This multitude of institutions in charge of defense matters is reflected in the load of offices which key officials combine in themselves. Thus the deputy prime minister of Russia - on top of his main governmental responsibility - is also chairman of the (my inofficial translation) "Interministerial Commission for Military-Technical Policy", presides the institution which controls arms exports, is heading the "Interministerial Coordination Council for Military-Technological Policy" which was established in 1995, chairs the "Federal Government Committee for the Control of Privatization" (which has got to deal, alongside with less dominant branches, also with the arms industry), and is also in charge of the "Government Commission for Operative Questions", which is overseeing, among other things, conversion of the arms industries. All these are governmental responsibilities of the Russian deputy prime minister, who is also assumed to control nuclear affairs. In addition, this person acts as chairman of the "Soviet for Cadre Policy with the President."
Up to now nothing more has happened than a simple account of institutional differentialtions in the Russian central government. If a new problem is tabled, e.g. by the US government, the answer seems to be that a new Russian commitee is created. Michael Brie recently noted "that the apparatus of the President by now is at par with the dimensions of the Soviet CC apparatus and that it dominates the government." This amorphous array of institutions suggests that (a) patterns from Soviet times are perpetuated ("Soviet for cadre policy"), and (b) that actual regulation outcomes are the product of manifold interactions among these redundant institutions, which approach informal procedures.
For the nuclear field, this implies that present Russian "politics", if there is indeed a bunch of measures deserving the label, remains difficult to ascertain, if one wants to go beyond official releases.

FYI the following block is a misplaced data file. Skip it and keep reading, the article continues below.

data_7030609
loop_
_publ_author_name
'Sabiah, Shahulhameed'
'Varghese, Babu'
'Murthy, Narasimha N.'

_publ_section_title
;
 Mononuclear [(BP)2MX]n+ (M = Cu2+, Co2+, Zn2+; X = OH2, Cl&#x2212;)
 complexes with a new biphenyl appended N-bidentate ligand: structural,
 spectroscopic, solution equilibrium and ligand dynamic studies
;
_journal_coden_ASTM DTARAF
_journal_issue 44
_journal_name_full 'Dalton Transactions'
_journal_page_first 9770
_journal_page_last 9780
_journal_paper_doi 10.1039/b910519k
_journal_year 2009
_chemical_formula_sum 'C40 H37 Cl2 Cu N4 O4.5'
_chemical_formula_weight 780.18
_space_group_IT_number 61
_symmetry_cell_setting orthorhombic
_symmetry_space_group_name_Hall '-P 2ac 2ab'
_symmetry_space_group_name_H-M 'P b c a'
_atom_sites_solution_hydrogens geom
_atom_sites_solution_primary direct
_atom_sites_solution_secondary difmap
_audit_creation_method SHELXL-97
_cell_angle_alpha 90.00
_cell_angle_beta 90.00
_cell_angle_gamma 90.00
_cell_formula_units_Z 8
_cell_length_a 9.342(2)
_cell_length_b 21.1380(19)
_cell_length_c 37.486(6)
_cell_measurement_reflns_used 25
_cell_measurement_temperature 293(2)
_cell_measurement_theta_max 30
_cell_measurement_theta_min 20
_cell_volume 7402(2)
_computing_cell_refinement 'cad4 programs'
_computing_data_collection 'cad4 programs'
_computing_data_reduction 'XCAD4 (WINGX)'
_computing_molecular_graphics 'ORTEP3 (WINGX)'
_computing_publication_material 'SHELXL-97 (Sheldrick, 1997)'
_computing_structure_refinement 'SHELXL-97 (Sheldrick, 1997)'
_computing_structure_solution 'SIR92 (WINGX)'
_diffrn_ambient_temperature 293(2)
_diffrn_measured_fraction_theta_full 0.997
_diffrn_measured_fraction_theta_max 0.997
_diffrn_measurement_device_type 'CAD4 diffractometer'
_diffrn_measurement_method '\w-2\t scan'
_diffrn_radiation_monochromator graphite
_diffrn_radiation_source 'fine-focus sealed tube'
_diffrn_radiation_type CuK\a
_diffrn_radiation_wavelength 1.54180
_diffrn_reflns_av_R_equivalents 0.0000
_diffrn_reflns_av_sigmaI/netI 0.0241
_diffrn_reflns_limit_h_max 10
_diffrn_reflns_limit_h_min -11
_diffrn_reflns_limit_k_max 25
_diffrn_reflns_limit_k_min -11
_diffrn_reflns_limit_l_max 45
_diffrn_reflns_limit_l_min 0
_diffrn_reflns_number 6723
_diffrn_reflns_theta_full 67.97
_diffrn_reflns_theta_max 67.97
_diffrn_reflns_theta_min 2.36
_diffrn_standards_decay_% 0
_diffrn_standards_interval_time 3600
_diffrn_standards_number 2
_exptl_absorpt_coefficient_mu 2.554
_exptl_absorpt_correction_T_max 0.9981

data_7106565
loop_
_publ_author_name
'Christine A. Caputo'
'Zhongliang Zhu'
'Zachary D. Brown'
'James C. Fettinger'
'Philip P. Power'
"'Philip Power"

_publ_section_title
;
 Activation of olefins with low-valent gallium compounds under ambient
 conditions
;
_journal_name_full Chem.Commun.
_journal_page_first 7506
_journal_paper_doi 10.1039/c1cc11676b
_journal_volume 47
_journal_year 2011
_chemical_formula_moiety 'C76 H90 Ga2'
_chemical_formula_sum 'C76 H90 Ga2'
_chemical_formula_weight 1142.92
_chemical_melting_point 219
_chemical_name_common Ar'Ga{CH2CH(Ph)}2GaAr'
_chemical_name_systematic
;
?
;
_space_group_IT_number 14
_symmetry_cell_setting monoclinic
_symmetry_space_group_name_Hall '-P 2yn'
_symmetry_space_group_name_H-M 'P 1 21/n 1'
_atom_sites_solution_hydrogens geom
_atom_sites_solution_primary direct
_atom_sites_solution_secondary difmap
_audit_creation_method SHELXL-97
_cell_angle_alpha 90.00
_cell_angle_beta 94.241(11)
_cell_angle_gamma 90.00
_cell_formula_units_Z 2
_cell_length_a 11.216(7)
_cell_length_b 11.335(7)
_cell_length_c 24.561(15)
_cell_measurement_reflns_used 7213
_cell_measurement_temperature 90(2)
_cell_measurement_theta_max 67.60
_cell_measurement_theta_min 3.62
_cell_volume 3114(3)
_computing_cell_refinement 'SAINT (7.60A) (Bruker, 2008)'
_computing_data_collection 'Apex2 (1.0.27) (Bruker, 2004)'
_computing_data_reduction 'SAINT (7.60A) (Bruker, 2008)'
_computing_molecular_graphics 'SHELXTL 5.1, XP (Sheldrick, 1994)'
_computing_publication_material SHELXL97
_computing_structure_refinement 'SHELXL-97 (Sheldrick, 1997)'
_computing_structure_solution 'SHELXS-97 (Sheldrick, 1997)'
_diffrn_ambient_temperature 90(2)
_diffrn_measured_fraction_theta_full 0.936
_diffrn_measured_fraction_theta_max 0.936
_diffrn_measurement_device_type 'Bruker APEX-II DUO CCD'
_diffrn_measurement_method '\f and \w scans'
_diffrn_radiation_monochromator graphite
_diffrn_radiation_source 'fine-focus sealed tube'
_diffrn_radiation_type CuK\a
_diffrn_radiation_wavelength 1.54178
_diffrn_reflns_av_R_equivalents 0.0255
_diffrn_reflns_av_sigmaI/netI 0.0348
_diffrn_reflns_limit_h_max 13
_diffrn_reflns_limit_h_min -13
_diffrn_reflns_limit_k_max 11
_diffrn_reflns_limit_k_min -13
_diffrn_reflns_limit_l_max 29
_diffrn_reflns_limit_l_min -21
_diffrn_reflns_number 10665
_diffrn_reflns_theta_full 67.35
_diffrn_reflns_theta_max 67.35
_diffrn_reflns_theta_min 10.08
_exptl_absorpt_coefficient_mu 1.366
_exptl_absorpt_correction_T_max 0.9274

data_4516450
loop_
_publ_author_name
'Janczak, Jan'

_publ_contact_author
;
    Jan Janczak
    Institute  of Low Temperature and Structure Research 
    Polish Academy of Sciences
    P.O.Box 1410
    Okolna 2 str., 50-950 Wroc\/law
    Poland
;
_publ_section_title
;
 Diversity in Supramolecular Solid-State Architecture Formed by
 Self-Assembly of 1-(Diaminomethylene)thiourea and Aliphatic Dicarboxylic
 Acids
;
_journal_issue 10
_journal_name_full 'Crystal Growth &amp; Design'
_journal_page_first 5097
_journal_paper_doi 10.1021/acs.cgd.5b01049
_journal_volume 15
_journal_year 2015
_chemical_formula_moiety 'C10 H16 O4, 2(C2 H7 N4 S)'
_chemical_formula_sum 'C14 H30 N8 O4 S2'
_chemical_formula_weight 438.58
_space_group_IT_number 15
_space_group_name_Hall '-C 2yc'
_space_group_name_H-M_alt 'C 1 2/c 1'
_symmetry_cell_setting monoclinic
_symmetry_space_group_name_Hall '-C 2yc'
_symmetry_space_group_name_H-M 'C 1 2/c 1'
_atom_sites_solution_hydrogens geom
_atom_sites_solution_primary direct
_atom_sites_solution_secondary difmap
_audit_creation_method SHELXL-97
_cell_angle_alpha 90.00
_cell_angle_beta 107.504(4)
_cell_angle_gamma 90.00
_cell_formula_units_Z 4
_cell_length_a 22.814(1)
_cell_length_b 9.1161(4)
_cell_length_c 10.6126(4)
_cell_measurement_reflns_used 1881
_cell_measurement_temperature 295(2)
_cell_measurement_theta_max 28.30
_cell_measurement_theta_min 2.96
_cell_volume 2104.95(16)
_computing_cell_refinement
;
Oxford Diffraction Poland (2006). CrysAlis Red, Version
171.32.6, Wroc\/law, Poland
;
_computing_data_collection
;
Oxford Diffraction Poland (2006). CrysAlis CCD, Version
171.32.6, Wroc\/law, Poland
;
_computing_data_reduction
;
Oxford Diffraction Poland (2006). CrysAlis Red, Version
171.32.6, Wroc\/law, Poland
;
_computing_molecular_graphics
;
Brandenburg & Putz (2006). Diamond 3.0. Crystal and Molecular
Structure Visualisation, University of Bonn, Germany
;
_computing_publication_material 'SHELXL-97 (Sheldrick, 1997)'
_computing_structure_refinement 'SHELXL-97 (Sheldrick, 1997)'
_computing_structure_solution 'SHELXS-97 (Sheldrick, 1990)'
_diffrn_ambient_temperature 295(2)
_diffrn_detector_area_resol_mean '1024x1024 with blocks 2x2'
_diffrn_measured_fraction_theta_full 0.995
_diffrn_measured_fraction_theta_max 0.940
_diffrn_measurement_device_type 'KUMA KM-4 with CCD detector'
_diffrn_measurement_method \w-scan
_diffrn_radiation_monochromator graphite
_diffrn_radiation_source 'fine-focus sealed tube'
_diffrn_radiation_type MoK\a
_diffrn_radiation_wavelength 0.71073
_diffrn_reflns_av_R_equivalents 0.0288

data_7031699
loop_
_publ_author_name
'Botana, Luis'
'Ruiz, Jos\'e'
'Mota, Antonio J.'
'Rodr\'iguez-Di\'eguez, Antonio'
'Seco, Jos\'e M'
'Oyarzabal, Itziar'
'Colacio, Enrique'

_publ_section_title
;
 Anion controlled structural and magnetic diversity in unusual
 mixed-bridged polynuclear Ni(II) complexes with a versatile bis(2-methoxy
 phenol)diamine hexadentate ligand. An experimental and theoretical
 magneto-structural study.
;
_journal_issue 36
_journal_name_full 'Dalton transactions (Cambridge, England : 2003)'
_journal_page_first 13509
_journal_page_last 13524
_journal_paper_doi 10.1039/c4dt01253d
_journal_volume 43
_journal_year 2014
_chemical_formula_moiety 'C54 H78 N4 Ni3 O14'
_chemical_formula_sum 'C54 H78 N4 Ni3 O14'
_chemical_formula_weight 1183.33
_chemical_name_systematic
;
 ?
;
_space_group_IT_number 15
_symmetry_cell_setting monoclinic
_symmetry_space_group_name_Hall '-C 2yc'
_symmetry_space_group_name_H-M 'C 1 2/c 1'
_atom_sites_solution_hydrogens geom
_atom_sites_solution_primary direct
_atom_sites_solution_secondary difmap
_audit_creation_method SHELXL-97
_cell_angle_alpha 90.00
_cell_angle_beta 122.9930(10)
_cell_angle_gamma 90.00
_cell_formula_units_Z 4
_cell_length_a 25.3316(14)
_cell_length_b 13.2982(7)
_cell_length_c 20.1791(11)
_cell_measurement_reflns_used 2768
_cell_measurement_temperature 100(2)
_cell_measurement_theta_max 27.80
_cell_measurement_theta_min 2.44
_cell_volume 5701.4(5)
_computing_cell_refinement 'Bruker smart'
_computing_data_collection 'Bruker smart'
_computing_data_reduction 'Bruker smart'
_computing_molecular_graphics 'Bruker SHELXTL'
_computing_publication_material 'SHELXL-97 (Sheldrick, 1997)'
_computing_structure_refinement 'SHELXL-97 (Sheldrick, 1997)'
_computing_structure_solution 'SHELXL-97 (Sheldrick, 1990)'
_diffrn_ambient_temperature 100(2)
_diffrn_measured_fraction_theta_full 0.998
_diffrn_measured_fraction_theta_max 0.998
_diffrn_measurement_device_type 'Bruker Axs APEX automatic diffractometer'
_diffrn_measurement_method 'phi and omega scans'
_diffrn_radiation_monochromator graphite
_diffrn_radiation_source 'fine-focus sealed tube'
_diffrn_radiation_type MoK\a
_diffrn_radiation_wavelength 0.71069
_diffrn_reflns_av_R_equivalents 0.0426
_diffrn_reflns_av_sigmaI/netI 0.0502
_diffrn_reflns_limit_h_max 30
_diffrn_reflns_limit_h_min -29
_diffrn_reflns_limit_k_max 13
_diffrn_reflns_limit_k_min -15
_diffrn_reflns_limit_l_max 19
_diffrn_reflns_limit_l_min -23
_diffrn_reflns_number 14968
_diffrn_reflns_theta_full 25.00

2. The issue becomes even more blurred in a situation of fiscal crisis with heavy infights inside the heterogenuous network of institutions for scarce ressources. The paucity of the public purse tends to convert the informal array from interlocking bodies into a set of interblocking institutions, to produce a stalemate with no visible outcome in terms of specific "politics". The concept of Non-decisions, in the vein of the argument developed by P.Bachrach and M.S. Baratz about this issue, helps to analyse, beyond the outcome of manifest power relations, the latent and hidden decision processes inside the bureaucracies. Applied to present-day Russia and issues of nuclear weapons policy, the concept strongly suggests that the student of nuclear affairs is not well advised to look around for a specific "nuclear policy".
3. This finding provokes stark reflexions about statehood and government in present Russia. Officially (and according to cohorts of analysts) the enormous country is in the midst of transition, from a state A (Soviet communism) towards a state B (in normative terms, democracy). But the "zapadniki", the Western-oriented ones, who dearly believe in this Western-style future, form in Russia a minority, and there are strong currents suggesting some sort of "third road" to the Russian society, a policy path somewhat at variance with Western concepts, possibly more authoritarian.